US 7677084 B2
A filtration tester has a scale, a collector disposed on the scale, a pump having an outlet aligned with an opening of the collector, and a force sensor connected to the pump.
1. A filtration tester comprising:
a collector disposed on the scale;
a cylinder containing a piston; and
a load cell connected to the piston;
wherein the filtration tester is adapted to receive syringe pumps of different sizes between the load cell and the collector, each syringe pump adapted to receive a filter.
2. The filtration tester of
3. The filtration tester of
4. The filtration tester of
5. The filtration tester of
6. The filtration tester of
7. The filtration tester of
8. A filtration tester comprising:
a means for measuring a rate at which a liquid passes through a syringe filter at one or more forces applied to the liquid; and
a means for measuring the one or more forces applied to the liquid.
9. The filtration tester of
a means for collecting the liquid for a predetermined time period; and
a means for measuring an amount of the liquid collected during the predetermined time period.
This application is a divisional application file Ser. No. 11/080,052 and claims the benefit and priority of U.S. Pat. No. 7,246,515 filed Mar. 15, 2005.
When designing various systems or devices, such as fluid delivery systems, e.g., ink delivery systems, preliminary testing is often performed to determine how these systems or devices are going behave during operation, and to perhaps determine if or when certain failures may occur. For example, for ink delivery systems, it is important to investigate whether ink delivery nozzles will be come clogged or partially clogged over time, leading to reduced printing performance. In many cases, it may take impractical lengths of time to determine how a device or system will behave, especially well into the system's or device's lifecycle. Therefore, tests are often developed to be conducted for reduced times that simulate operation of a system or device over a much longer time.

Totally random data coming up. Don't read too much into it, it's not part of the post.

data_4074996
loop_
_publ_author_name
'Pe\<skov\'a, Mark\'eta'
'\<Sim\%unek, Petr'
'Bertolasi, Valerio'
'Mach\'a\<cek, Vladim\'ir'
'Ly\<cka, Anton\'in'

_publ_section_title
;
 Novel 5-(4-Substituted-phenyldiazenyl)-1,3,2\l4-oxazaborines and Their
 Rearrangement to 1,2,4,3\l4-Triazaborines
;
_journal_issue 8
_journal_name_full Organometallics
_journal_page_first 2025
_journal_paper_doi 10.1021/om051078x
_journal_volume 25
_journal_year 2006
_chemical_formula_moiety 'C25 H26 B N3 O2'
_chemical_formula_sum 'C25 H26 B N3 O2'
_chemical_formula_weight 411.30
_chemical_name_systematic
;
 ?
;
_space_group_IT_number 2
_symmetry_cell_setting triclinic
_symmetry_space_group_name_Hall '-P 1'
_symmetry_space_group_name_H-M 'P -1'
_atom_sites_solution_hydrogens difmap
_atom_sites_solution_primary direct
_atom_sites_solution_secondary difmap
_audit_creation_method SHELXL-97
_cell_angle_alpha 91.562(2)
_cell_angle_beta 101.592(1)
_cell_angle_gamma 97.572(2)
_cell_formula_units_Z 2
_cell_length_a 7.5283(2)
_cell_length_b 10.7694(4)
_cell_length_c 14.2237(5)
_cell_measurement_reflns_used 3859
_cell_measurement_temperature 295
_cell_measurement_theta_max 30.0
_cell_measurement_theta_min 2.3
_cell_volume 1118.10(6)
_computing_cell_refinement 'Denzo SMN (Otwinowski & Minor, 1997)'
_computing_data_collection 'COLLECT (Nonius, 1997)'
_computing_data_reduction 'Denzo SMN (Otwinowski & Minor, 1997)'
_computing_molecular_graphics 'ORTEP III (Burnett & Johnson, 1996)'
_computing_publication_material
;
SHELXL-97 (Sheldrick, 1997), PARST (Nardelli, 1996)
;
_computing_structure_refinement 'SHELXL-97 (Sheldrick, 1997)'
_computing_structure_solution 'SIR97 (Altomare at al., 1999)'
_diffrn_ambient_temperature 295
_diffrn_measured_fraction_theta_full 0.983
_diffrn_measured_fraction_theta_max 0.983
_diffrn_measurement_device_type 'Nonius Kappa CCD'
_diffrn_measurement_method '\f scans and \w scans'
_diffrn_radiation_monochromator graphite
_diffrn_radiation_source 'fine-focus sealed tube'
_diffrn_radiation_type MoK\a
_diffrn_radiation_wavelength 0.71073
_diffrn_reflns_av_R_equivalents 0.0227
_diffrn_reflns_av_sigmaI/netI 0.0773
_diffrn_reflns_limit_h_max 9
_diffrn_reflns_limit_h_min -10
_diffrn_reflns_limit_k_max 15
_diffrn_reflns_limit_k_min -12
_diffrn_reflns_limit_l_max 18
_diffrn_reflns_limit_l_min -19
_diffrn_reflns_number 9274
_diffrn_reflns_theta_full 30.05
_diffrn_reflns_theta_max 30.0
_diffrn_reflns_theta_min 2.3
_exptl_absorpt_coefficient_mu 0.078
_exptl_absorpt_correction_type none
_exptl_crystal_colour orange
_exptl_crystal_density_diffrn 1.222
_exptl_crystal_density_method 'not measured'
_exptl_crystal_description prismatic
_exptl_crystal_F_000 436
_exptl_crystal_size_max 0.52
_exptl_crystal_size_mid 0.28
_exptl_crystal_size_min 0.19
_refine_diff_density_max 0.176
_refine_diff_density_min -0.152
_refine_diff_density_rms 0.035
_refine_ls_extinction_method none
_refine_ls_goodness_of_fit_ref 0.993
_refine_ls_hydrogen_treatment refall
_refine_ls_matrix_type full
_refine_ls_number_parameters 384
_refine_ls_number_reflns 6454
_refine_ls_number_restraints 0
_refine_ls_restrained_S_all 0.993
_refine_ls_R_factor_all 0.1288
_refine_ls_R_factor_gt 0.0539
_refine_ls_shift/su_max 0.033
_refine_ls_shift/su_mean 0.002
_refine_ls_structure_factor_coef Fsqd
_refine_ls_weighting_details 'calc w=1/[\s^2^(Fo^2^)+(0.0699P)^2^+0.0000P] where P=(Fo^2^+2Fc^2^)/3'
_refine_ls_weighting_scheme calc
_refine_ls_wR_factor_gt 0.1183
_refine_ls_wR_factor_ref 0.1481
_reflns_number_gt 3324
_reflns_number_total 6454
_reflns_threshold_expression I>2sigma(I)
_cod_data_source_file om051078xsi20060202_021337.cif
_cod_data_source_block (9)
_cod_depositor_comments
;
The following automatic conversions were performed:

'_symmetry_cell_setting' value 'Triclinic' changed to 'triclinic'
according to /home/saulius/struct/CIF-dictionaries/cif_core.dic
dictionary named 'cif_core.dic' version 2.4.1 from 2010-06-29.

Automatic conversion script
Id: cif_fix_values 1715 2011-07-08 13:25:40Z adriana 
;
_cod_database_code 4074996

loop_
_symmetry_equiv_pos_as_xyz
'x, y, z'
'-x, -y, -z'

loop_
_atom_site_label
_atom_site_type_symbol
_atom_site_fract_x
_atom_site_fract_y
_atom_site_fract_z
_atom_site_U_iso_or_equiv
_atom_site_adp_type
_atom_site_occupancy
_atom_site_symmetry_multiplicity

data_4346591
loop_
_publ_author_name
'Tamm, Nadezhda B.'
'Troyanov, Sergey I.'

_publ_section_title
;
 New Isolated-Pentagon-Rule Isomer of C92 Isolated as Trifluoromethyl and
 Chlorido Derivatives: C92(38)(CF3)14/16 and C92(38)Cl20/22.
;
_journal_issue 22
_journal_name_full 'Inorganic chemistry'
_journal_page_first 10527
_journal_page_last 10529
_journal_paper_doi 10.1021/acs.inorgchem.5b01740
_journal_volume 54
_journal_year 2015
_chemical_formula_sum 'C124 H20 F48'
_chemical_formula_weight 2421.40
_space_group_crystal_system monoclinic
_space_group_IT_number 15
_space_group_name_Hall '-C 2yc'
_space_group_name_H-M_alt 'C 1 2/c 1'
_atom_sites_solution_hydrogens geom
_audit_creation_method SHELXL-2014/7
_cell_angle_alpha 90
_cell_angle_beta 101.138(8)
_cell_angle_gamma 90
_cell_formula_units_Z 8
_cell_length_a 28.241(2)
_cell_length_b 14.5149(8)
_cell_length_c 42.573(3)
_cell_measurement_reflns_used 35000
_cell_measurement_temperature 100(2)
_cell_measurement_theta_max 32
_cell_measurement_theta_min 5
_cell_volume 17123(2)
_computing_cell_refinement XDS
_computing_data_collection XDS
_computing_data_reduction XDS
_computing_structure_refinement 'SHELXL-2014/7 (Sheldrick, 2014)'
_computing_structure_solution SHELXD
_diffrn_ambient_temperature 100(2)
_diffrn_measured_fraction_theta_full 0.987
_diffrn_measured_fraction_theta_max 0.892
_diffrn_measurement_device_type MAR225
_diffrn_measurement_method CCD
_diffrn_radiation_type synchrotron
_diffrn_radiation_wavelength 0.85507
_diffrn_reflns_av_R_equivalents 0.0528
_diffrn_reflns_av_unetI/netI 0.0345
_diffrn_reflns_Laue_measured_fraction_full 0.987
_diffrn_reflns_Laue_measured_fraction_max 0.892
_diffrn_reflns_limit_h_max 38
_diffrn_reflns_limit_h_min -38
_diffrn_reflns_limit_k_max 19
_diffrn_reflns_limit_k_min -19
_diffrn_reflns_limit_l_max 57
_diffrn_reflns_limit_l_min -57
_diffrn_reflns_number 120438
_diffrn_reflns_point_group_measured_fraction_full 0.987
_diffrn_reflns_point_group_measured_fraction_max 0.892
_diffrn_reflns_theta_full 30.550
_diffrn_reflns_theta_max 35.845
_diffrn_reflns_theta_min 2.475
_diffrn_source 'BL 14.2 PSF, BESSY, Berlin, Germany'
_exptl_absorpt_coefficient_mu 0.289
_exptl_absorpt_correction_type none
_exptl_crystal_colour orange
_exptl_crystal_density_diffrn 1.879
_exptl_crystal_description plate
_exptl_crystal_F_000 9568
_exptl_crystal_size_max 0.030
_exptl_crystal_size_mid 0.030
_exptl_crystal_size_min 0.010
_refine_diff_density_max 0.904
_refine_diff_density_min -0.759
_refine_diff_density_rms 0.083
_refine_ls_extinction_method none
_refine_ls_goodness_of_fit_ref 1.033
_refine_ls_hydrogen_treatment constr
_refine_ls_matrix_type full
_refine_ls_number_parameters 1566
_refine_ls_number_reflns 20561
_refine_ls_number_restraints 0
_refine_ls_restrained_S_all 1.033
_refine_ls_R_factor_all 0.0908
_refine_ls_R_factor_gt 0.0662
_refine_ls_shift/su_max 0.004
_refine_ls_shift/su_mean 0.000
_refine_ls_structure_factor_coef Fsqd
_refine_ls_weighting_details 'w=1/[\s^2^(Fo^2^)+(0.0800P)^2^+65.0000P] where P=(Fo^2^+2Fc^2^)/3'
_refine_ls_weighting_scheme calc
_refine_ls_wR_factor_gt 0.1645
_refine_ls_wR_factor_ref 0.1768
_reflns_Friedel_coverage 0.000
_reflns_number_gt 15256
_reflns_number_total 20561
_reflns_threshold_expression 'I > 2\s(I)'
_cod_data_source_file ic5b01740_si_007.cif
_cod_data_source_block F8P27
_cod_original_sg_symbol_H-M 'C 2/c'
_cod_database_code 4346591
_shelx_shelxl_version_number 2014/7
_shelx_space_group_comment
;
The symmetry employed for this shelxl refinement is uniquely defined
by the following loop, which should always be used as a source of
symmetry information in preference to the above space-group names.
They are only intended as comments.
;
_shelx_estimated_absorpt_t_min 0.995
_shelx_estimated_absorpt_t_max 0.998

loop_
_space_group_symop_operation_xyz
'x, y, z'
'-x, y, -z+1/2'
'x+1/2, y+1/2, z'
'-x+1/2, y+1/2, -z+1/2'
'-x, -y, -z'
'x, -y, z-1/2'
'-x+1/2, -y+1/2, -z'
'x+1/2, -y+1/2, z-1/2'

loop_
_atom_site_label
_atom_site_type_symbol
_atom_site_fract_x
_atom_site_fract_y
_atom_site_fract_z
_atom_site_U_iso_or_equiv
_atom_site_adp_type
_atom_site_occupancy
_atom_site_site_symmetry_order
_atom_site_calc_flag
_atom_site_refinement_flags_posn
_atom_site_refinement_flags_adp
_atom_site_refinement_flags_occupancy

In the following detailed description of the present embodiments, reference is made to the accompanying drawings that form a part hereof, and in which is shown by way of illustration specific embodiments that may be practiced. These embodiments are described in sufficient detail to enable those skilled in the art to practice disclosed subject matter, and it is to be understood that other embodiments may be utilized and that process, electrical or mechanical changes may be made without departing from the scope of the claimed subject matter. The following detailed description is, therefore, not to be taken in a limiting sense, and the scope of the claimed subject matter is defined only by the appended claims and equivalents thereof.
For one embodiment scale 130 has a data output port 136, e.g., an RS-232 port, coupled to a data input port 138, e.g., RS-232 port, of a controller (or computer) 140 that for another embodiment, is a personal computer. For various embodiments computer 140 may be external to tester 100 or an integral component of tester 100. A data output of force sensor 120 is also coupled to computer 140. An input of actuator 115 is coupled to an output of computer 140 for receiving inputs therefrom based on inputs to computer 140 from scale 130. For another embodiment, force sensor 120 and actuator 115 interface with computer 140 via a data acquisition board 145 within computer 140. For some embodiments, scale 130 may connect to data acquisition board 145. For another embodiment, the output of force sensor 120 is amplified using an amplifier 122 disposed between force sensor 120 and computer 140. For another embodiment, a DC power supply 170 powers force sensor 120, scale 130, and regulation of actuator 115.
For one embodiment, computer 140 has a user interface 146 that includes a display device 147, such as a monitor, and a user input device 148, such as a keyboard. For some embodiments, user input device 148 may be a portion of display device 147 in the form of soft-touch keys. A printer 162 may be connected to computer 140 for one embodiment and for another embodiment may be an integral component of tester 100. For one embodiment, computer 140 is adapted to transmit data corresponding to a data network 164 via an interface 166. For one embodiment, data network 164 is a Local Area Network (LAN), the Internet, or the like, and interface 166 is a network adaptor (or network interface card).